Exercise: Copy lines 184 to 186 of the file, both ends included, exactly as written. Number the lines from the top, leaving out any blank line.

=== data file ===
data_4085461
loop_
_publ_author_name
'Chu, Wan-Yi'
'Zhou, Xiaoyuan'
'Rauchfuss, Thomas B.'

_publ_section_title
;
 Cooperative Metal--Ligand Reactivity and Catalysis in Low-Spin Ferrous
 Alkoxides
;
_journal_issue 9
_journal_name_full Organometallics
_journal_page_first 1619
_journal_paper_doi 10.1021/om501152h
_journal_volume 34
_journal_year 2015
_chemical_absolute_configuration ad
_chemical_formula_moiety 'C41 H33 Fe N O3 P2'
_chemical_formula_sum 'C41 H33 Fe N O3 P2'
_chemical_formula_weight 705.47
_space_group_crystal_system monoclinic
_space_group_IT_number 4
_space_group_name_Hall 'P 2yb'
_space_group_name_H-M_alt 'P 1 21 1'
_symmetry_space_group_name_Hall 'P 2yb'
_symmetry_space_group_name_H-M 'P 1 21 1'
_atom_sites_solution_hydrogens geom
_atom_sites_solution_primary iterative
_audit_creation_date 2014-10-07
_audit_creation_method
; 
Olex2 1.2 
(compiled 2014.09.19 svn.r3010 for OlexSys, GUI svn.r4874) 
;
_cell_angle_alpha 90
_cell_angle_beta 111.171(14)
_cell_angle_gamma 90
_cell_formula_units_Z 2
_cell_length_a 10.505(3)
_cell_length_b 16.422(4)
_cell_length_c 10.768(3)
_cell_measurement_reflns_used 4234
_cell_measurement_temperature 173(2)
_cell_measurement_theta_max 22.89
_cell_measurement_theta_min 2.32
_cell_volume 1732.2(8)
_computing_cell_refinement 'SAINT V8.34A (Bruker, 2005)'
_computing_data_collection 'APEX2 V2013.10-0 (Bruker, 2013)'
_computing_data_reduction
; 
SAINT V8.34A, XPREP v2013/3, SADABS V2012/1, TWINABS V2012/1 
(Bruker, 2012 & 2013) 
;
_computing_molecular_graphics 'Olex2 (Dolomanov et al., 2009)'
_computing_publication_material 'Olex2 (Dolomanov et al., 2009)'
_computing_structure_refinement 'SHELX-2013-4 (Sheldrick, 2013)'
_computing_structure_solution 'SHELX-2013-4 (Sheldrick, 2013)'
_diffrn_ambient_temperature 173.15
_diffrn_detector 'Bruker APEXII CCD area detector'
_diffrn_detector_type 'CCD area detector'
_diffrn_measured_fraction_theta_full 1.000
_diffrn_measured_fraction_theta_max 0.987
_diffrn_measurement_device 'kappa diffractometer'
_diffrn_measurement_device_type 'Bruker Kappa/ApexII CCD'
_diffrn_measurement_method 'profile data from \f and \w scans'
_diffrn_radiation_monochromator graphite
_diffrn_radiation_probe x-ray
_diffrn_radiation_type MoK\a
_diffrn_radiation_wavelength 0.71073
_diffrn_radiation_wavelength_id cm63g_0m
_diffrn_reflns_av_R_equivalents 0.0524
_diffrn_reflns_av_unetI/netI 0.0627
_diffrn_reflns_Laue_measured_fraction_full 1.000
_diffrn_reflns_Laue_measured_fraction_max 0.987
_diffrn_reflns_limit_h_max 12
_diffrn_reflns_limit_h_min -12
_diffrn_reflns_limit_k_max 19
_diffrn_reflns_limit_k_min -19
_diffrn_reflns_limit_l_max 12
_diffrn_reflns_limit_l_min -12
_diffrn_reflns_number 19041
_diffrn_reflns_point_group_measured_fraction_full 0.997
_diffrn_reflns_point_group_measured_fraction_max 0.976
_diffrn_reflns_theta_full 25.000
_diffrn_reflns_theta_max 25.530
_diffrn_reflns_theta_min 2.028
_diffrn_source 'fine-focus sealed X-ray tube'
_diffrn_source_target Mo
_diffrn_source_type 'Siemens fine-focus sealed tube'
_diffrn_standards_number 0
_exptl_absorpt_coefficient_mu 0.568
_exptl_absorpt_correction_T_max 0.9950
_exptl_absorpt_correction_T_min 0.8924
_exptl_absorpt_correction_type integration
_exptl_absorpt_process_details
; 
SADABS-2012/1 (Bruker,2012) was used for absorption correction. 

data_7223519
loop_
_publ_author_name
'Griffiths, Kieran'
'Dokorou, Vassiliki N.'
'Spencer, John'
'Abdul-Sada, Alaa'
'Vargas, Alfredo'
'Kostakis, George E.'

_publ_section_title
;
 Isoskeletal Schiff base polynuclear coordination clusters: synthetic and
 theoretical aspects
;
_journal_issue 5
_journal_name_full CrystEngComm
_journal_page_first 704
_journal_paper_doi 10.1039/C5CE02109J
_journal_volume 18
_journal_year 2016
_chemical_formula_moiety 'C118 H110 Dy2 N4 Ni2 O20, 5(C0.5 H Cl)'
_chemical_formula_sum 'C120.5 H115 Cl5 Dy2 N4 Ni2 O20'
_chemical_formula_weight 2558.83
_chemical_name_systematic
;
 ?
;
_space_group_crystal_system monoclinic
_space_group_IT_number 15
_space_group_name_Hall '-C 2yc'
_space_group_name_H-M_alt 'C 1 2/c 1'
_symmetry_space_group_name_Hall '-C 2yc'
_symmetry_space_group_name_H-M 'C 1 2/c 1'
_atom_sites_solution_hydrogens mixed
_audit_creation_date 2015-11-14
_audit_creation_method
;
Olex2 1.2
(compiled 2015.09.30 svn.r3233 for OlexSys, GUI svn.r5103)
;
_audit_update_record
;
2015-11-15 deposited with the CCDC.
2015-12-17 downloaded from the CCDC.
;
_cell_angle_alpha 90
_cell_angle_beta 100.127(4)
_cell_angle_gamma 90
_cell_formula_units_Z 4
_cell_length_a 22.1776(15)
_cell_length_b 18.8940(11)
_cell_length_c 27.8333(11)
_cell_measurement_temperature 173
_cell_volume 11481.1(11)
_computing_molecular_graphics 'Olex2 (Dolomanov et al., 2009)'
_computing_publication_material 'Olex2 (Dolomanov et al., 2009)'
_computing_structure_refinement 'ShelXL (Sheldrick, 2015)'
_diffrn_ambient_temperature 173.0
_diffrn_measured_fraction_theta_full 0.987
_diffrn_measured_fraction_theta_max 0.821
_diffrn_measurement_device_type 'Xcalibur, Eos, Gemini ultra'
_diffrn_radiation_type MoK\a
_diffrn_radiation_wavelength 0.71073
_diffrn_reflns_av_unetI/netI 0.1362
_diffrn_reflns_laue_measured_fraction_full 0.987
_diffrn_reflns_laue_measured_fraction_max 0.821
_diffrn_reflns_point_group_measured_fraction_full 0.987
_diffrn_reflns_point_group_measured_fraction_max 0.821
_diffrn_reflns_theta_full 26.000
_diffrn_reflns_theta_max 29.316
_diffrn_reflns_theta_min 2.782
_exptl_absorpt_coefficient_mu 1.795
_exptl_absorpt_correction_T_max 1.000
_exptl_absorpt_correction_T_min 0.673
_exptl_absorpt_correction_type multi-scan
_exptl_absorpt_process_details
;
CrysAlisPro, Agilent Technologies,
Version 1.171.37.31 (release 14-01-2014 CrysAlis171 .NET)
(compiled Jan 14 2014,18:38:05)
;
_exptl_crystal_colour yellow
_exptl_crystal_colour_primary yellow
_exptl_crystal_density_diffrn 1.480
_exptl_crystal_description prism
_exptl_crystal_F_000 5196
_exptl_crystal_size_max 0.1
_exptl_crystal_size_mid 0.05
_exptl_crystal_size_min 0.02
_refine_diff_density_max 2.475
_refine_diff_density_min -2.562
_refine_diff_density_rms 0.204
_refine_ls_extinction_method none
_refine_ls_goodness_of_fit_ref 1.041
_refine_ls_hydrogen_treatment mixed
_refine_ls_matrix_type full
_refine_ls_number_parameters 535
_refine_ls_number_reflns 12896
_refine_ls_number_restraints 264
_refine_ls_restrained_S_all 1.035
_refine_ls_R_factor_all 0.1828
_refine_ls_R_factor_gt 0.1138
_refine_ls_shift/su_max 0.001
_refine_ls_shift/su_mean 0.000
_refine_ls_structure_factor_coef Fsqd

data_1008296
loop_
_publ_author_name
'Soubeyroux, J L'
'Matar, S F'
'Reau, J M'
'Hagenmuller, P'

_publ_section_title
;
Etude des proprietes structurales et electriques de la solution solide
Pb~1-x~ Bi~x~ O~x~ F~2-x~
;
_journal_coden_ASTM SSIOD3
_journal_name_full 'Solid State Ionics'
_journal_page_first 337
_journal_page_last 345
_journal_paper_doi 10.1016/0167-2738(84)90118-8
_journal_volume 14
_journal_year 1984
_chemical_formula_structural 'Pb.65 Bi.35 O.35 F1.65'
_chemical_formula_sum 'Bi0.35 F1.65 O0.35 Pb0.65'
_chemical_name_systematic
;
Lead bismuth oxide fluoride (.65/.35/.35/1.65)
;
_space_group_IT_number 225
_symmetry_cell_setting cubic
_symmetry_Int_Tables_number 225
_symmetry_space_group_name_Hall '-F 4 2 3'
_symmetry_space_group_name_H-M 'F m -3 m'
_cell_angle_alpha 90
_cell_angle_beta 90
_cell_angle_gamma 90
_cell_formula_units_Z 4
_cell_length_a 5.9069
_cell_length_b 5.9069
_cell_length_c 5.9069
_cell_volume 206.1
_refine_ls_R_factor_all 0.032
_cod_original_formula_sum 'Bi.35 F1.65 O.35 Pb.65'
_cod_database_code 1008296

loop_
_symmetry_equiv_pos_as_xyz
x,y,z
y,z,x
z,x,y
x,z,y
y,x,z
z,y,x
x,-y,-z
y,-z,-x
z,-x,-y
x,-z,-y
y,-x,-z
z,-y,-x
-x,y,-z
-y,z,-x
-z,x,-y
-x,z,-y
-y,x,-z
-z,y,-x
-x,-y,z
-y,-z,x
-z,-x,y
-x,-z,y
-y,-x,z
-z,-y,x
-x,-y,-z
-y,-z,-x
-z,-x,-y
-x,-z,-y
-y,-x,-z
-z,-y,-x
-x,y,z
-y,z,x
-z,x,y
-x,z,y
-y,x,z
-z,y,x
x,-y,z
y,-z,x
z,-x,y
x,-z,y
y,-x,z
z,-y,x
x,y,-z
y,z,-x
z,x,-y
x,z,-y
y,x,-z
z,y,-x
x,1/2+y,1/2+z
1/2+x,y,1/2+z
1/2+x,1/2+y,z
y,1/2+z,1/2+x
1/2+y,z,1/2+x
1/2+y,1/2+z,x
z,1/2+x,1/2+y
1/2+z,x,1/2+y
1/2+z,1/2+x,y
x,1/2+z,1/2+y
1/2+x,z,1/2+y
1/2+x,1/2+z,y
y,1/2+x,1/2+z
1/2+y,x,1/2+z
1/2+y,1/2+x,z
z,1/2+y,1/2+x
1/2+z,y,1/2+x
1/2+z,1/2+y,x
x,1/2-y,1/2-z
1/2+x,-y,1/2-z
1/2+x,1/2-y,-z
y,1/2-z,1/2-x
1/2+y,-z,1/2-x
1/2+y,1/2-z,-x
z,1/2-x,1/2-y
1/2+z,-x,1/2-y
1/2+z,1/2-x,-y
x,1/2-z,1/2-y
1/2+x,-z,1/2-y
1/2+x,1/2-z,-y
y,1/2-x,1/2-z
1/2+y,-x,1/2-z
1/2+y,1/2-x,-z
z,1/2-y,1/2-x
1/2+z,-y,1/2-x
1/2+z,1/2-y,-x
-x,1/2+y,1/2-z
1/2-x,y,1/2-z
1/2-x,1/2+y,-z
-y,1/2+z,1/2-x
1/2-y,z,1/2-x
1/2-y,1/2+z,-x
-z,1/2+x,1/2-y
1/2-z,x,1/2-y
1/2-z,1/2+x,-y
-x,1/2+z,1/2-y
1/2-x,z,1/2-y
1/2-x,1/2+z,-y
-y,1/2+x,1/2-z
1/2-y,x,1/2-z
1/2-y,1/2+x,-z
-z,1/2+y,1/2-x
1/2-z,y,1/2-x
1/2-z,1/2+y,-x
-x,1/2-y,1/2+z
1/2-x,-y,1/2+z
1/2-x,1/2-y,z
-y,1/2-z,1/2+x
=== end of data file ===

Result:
_exptl_crystal_F_000 5196
_exptl_crystal_size_max 0.1
_exptl_crystal_size_mid 0.05